Film Review

2018, 98 minutes
Directed & Edited by Rob Garver
Producers: Garver & Glen Zipper
Director of Photography: Vincent C. Ellis
Archival producer: Rich Remsberg.
Original music: Rick Baitz.
A Juno Films release

Three stars for Robert Garver’s 98-minute feature documentary. That’s a star for each time I would be willing to fork over big-city, big-ticket $$$ to see it in a theater. The real rating of a film is revealed by the number of times we want see it. The best we always want to revisit. No five stars here because I would probably numb out at four though when I was playing basketball for the Sporting Club of Portugal, Lisbon, way back when, I and friends saw Norman Jewison’s JESUS CHRIS SUPERSTAR (1973) 25 times. [Kael reviled it as a “masochistic revel for eight-year-olds.”]

The archival footage of interviews and scenes from films, collages of clips, shots of news and magazine pages plus contemporary interviews – all flowing seamlessly together – result in spellbinding movie making: Visceral thrills were never ending throughout the 98 minutes of Garvers’ creme de la creme. Of course I will revisit WHAT SHE SAID: THE ART OF PAULINE KAEL a few more times streaming on the home screen when it shows up.

Roger Ebert’s quote, “the most powerful, loved, and hated film critic of her time” could have been, quotation marks for effect, “the most power film critic of her time hated because of the power she wielded and the misogyny in Hollywood and society at large.”

Image courtesy of Juno Films

This snippet of a quote, “In a field that has historically embraced few women film critics …” – that’s from press material – is clearly euphemistic of a never-ending American scandal and disgrace. It should be clearly stated: A lot of that venom had a lot to do with misogyny. The many fiercely smoking, bitchin’, slam-dunking scenes, comments, dialogues and conversation in this 98-minute gem generates visceral sensations one would expect from a get-down, action-adventure reality show.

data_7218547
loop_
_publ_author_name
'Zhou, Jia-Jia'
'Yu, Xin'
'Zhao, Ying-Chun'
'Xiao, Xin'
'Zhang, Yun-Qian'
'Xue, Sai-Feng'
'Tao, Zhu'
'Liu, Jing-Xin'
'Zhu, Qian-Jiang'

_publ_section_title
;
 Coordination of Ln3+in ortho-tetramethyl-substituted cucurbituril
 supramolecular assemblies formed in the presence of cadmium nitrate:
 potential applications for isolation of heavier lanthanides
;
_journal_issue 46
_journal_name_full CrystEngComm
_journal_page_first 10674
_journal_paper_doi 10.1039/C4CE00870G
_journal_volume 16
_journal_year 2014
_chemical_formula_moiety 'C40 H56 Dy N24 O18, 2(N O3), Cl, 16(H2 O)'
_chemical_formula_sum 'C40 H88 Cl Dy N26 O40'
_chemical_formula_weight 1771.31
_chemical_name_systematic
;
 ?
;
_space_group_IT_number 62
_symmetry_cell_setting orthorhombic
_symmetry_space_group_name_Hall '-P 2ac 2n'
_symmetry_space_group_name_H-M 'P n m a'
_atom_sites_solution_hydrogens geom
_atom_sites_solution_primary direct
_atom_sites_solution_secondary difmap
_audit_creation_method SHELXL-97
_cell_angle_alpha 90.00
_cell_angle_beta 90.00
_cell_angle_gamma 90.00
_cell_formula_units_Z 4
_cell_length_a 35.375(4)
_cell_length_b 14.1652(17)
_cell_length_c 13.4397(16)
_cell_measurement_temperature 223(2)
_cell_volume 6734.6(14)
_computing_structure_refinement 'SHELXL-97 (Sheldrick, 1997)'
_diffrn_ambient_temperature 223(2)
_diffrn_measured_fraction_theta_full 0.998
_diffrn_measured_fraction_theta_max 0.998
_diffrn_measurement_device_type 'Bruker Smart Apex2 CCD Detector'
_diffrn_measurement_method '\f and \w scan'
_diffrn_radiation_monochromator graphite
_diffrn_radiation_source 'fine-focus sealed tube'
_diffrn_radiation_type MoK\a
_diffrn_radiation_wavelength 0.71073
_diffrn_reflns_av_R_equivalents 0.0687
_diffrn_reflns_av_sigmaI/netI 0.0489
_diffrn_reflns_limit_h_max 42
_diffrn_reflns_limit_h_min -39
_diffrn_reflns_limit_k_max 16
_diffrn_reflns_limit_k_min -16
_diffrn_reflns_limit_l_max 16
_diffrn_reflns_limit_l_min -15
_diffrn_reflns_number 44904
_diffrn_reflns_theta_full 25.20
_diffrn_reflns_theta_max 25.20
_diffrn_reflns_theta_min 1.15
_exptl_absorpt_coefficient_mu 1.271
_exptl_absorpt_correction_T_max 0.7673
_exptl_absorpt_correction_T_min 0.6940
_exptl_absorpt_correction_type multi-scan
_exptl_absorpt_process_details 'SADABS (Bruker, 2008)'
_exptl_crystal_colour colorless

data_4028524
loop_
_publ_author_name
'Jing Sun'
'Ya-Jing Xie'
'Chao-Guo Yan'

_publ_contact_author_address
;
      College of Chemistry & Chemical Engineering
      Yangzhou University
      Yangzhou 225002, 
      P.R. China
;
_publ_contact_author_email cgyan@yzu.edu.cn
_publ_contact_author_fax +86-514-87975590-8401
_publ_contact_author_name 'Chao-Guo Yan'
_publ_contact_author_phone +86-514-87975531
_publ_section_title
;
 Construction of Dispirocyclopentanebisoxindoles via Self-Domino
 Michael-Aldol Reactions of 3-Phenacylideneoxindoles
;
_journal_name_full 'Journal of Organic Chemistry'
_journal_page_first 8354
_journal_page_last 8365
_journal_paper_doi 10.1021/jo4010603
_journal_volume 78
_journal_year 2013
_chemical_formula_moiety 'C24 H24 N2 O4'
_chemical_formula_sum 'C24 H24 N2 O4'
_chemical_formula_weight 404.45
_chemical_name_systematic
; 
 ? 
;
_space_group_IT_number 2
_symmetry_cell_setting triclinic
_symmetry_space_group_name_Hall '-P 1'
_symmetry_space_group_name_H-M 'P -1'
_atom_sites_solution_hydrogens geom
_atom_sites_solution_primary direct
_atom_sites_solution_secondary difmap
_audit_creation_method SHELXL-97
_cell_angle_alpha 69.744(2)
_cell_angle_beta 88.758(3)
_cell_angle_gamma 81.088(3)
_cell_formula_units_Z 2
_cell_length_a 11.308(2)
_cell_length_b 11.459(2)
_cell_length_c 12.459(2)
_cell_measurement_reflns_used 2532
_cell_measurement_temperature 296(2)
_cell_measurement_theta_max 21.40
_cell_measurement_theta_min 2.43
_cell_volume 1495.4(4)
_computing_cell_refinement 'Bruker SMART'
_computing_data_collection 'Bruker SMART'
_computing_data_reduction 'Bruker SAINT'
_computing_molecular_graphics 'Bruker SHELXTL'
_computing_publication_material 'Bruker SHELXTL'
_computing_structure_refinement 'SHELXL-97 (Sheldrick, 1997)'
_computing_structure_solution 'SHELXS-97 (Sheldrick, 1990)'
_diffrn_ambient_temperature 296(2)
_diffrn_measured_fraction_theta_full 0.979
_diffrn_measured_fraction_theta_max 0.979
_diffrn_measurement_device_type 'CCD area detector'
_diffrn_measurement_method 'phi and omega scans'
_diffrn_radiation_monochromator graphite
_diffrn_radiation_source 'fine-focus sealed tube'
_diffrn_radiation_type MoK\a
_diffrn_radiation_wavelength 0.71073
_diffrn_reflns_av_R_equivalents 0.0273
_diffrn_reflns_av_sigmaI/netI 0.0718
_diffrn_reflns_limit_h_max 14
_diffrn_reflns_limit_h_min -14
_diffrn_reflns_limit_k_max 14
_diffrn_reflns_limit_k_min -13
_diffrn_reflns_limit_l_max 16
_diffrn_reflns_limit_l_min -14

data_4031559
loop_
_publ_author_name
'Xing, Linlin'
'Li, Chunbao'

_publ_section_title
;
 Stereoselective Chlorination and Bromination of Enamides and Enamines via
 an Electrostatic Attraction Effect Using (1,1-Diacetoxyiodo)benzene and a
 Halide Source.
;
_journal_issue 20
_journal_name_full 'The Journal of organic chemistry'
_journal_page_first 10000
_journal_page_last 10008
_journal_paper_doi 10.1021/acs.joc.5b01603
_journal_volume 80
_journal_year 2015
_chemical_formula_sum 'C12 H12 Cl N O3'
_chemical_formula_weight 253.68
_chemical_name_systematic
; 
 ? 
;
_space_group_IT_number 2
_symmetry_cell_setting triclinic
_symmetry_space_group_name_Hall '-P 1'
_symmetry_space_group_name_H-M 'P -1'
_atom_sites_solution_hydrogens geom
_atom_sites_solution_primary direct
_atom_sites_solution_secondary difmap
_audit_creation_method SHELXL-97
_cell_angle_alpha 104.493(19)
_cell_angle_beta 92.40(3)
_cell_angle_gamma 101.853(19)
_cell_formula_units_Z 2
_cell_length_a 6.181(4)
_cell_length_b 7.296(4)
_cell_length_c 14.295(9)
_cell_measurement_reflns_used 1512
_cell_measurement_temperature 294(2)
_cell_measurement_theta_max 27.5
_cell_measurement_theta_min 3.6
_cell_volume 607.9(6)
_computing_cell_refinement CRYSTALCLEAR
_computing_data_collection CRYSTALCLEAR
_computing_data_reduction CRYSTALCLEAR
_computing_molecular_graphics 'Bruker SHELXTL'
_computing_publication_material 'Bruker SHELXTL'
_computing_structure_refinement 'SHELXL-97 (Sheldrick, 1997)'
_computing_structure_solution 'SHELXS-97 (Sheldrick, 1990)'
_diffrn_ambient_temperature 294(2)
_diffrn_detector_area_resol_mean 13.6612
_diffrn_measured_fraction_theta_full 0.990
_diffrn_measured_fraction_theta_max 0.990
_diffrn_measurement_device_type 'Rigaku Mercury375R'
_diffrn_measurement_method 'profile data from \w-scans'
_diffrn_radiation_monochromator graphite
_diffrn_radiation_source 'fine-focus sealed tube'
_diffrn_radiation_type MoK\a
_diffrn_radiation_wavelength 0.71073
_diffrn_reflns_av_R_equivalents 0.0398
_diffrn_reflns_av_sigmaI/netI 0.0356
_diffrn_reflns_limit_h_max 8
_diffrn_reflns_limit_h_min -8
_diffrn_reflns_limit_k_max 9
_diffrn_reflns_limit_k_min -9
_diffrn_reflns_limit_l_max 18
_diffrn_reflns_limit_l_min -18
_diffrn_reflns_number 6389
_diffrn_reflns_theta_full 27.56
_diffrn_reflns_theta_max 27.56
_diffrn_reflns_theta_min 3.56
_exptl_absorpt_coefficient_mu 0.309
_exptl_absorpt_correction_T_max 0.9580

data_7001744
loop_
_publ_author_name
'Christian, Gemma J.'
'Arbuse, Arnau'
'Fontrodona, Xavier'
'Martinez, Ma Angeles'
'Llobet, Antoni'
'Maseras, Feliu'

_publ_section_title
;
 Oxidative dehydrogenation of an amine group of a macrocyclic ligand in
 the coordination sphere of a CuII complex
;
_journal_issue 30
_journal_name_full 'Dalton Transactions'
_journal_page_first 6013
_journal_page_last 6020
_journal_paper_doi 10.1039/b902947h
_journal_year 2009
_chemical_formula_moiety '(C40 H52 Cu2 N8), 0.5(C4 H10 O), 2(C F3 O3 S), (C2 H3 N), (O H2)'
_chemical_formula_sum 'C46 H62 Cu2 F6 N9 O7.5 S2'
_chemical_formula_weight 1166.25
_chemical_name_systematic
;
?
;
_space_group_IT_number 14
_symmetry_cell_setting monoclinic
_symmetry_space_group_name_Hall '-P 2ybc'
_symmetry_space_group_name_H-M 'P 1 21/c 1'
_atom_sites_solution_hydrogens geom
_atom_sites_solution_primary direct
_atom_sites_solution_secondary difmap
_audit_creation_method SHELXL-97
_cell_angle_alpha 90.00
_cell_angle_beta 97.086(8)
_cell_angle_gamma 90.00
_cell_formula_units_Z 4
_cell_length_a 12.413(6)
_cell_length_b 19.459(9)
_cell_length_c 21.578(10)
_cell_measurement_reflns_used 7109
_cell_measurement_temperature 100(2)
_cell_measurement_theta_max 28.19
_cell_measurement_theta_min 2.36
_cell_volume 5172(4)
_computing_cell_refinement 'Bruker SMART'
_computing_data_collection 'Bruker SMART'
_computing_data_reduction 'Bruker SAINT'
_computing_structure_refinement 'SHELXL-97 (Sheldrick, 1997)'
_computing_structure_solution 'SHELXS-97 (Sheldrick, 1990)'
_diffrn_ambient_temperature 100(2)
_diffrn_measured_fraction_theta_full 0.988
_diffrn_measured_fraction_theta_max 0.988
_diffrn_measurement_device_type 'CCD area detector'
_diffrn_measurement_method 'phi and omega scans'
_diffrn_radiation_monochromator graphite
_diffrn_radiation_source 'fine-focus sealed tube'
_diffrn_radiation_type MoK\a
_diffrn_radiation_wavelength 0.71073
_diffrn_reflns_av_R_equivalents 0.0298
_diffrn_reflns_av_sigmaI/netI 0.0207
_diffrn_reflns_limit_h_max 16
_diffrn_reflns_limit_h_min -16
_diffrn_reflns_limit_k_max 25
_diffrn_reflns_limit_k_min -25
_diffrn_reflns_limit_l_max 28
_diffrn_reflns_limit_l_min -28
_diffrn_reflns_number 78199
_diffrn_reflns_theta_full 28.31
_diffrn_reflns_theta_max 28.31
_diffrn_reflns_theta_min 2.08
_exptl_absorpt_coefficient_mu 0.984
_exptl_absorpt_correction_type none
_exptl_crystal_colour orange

Kael was a velociraptor with a ferocious wit. Her many years at The New Yorker magazine “energized her fans (“Paulettes”) and infuriated detractors” regularly. She championed the New Hollywood Cinema of the late 1960s and ‘70s like BONNIE AND CLYDE, NASHVILLE, CARRIE, TAXI DRIVER and the works of major European directors like François Truffaut, Bernardo Bertolucci. She panned big studio hits like THE SOUND OF MUSIC, MIDNIGHT COWBOY, DIRTY HARRY.

THE SOUND OF MUSIC is one of the silliest movies I’ve ever sat through but my laughing and sneering in an Ithaca theater on my first romantic date – her name was Beth – had Beth thinking early on that  I was nuts but she eventually joined me in dissing back at the screen. MIDNIGHT COWBOY, I’ve seen many times and could care less that Kael pounced on it. DIRTY HARRY movies were so over-the-top that I engaged in – don’t many of us do this? – redoing scenes in my mind, thus, filtering out the not-so-subtle sociopolitical scenes that irked my liberal and left-wing buddies.

Sarah Jessica Parker speaks for Kael in scenes, and filmmakers Quentin Tarantino, Paul Schrader, David O. Russell, and Francis Ford Coppola and critics Camille Paglia, Molly Haskell, Greil Marcus, David Edelstein, Stephanie Zacharek, Joe Morgenstern and Carrie Rickey, according to film publicity, “all speak to her enormous gifts and influence,” but the contemporaries made it feel that Kael, June 19, 1919 to September 3, 2001, was alive and kicking.

Like a real velociraptor, it isn’t an issue issue of her being right or wrong. It’s what she did and how she did it. And the awesome filmmaking of Rob Garver.


Gregg W. Morris can be reached at